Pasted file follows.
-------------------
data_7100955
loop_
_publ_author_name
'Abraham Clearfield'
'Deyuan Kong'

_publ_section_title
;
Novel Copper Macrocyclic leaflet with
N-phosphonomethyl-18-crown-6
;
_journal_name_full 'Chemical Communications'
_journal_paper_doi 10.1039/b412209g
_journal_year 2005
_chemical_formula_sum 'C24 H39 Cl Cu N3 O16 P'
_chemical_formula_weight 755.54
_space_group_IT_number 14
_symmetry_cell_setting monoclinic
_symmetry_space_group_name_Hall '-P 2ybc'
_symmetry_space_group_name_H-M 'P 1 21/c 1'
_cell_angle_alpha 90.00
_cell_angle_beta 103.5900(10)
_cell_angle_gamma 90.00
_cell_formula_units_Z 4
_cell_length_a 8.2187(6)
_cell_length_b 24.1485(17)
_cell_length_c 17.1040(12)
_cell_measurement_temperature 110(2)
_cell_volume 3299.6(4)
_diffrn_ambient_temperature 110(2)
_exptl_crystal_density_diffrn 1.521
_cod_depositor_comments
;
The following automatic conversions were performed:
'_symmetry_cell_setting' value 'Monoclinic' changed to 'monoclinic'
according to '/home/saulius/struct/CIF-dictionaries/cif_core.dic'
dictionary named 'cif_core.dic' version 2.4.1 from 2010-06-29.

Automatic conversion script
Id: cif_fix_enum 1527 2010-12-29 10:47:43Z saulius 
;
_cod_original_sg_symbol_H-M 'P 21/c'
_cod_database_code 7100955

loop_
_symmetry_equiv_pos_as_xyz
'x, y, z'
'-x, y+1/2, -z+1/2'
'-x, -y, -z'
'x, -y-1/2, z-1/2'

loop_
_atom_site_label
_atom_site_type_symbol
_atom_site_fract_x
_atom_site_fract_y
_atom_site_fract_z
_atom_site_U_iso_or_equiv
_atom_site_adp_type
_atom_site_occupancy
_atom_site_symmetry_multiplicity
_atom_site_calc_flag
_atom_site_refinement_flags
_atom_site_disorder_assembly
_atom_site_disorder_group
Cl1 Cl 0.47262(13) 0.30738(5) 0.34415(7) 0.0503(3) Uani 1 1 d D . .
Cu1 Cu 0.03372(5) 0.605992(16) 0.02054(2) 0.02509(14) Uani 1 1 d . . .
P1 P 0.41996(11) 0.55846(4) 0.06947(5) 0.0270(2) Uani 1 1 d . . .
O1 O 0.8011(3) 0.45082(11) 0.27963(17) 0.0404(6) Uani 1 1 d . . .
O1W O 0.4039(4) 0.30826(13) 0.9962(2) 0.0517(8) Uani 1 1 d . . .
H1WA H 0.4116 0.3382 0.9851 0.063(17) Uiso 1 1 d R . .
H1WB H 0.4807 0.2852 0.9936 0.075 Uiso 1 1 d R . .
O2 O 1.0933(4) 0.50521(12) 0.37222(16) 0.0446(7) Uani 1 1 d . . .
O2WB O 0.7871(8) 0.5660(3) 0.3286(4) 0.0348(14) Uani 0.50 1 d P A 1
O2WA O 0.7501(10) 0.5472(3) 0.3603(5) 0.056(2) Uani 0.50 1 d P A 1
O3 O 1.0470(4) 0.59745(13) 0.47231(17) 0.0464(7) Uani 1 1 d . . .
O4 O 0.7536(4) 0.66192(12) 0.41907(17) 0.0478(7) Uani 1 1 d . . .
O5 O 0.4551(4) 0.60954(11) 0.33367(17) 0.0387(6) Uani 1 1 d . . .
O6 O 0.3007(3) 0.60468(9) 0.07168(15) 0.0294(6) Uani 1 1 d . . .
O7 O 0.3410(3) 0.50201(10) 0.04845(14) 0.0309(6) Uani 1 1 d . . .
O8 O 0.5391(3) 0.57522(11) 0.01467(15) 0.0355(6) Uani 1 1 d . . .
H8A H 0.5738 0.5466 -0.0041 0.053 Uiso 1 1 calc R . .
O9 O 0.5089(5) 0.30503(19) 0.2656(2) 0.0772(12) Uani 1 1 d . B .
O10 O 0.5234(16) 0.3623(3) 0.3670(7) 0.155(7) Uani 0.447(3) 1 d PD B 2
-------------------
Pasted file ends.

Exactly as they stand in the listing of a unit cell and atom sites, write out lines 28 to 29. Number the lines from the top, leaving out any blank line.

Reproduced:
_cell_volume 3299.6(4)
_diffrn_ambient_temperature 110(2)